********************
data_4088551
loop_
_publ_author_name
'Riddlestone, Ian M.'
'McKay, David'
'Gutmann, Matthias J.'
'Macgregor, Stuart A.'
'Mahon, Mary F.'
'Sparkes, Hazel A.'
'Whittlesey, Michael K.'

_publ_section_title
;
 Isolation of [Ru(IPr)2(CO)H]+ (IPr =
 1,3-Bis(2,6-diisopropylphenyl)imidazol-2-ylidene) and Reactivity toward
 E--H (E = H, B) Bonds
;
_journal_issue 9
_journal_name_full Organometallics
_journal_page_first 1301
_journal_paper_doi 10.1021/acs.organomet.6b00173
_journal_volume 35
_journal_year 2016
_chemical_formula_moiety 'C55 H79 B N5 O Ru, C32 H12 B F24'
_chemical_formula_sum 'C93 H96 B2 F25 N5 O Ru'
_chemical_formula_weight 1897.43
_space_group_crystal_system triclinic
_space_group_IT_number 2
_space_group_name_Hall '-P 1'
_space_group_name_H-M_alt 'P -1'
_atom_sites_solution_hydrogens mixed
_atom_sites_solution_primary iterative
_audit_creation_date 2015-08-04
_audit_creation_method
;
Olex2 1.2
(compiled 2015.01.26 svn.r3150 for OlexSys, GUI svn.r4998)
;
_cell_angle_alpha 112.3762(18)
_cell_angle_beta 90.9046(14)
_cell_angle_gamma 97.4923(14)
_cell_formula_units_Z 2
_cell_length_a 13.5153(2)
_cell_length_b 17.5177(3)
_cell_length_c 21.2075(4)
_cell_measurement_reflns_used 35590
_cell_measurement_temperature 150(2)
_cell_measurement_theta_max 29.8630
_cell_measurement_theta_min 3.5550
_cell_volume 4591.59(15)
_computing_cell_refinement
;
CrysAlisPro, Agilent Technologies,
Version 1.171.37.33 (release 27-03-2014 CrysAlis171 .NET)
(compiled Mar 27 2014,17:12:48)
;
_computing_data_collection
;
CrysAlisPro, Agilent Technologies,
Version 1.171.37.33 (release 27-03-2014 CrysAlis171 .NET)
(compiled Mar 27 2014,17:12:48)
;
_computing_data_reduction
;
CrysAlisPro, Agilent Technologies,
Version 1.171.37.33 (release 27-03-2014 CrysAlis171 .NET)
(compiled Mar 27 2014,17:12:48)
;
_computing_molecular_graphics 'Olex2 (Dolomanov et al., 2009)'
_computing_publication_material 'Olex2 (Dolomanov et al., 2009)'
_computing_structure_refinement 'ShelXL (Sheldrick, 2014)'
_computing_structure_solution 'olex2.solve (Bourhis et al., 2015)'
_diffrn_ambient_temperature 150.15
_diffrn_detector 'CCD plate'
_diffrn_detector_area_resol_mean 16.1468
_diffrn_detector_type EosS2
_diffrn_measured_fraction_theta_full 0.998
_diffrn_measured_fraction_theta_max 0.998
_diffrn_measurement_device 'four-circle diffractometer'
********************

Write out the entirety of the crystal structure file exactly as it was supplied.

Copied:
data_4088551
loop_
_publ_author_name
'Riddlestone, Ian M.'
'McKay, David'
'Gutmann, Matthias J.'
'Macgregor, Stuart A.'
'Mahon, Mary F.'
'Sparkes, Hazel A.'
'Whittlesey, Michael K.'

_publ_section_title
;
 Isolation of [Ru(IPr)2(CO)H]+ (IPr =
 1,3-Bis(2,6-diisopropylphenyl)imidazol-2-ylidene) and Reactivity toward
 E--H (E = H, B) Bonds
;
_journal_issue 9
_journal_name_full Organometallics
_journal_page_first 1301
_journal_paper_doi 10.1021/acs.organomet.6b00173
_journal_volume 35
_journal_year 2016
_chemical_formula_moiety 'C55 H79 B N5 O Ru, C32 H12 B F24'
_chemical_formula_sum 'C93 H96 B2 F25 N5 O Ru'
_chemical_formula_weight 1897.43
_space_group_crystal_system triclinic
_space_group_IT_number 2
_space_group_name_Hall '-P 1'
_space_group_name_H-M_alt 'P -1'
_atom_sites_solution_hydrogens mixed
_atom_sites_solution_primary iterative
_audit_creation_date 2015-08-04
_audit_creation_method
;
Olex2 1.2
(compiled 2015.01.26 svn.r3150 for OlexSys, GUI svn.r4998)
;
_cell_angle_alpha 112.3762(18)
_cell_angle_beta 90.9046(14)
_cell_angle_gamma 97.4923(14)
_cell_formula_units_Z 2
_cell_length_a 13.5153(2)
_cell_length_b 17.5177(3)
_cell_length_c 21.2075(4)
_cell_measurement_reflns_used 35590
_cell_measurement_temperature 150(2)
_cell_measurement_theta_max 29.8630
_cell_measurement_theta_min 3.5550
_cell_volume 4591.59(15)
_computing_cell_refinement
;
CrysAlisPro, Agilent Technologies,
Version 1.171.37.33 (release 27-03-2014 CrysAlis171 .NET)
(compiled Mar 27 2014,17:12:48)
;
_computing_data_collection
;
CrysAlisPro, Agilent Technologies,
Version 1.171.37.33 (release 27-03-2014 CrysAlis171 .NET)
(compiled Mar 27 2014,17:12:48)
;
_computing_data_reduction
;
CrysAlisPro, Agilent Technologies,
Version 1.171.37.33 (release 27-03-2014 CrysAlis171 .NET)
(compiled Mar 27 2014,17:12:48)
;
_computing_molecular_graphics 'Olex2 (Dolomanov et al., 2009)'
_computing_publication_material 'Olex2 (Dolomanov et al., 2009)'
_computing_structure_refinement 'ShelXL (Sheldrick, 2014)'
_computing_structure_solution 'olex2.solve (Bourhis et al., 2015)'
_diffrn_ambient_temperature 150.15
_diffrn_detector 'CCD plate'
_diffrn_detector_area_resol_mean 16.1468
_diffrn_detector_type EosS2
_diffrn_measured_fraction_theta_full 0.998
_diffrn_measured_fraction_theta_max 0.998
_diffrn_measurement_device 'four-circle diffractometer'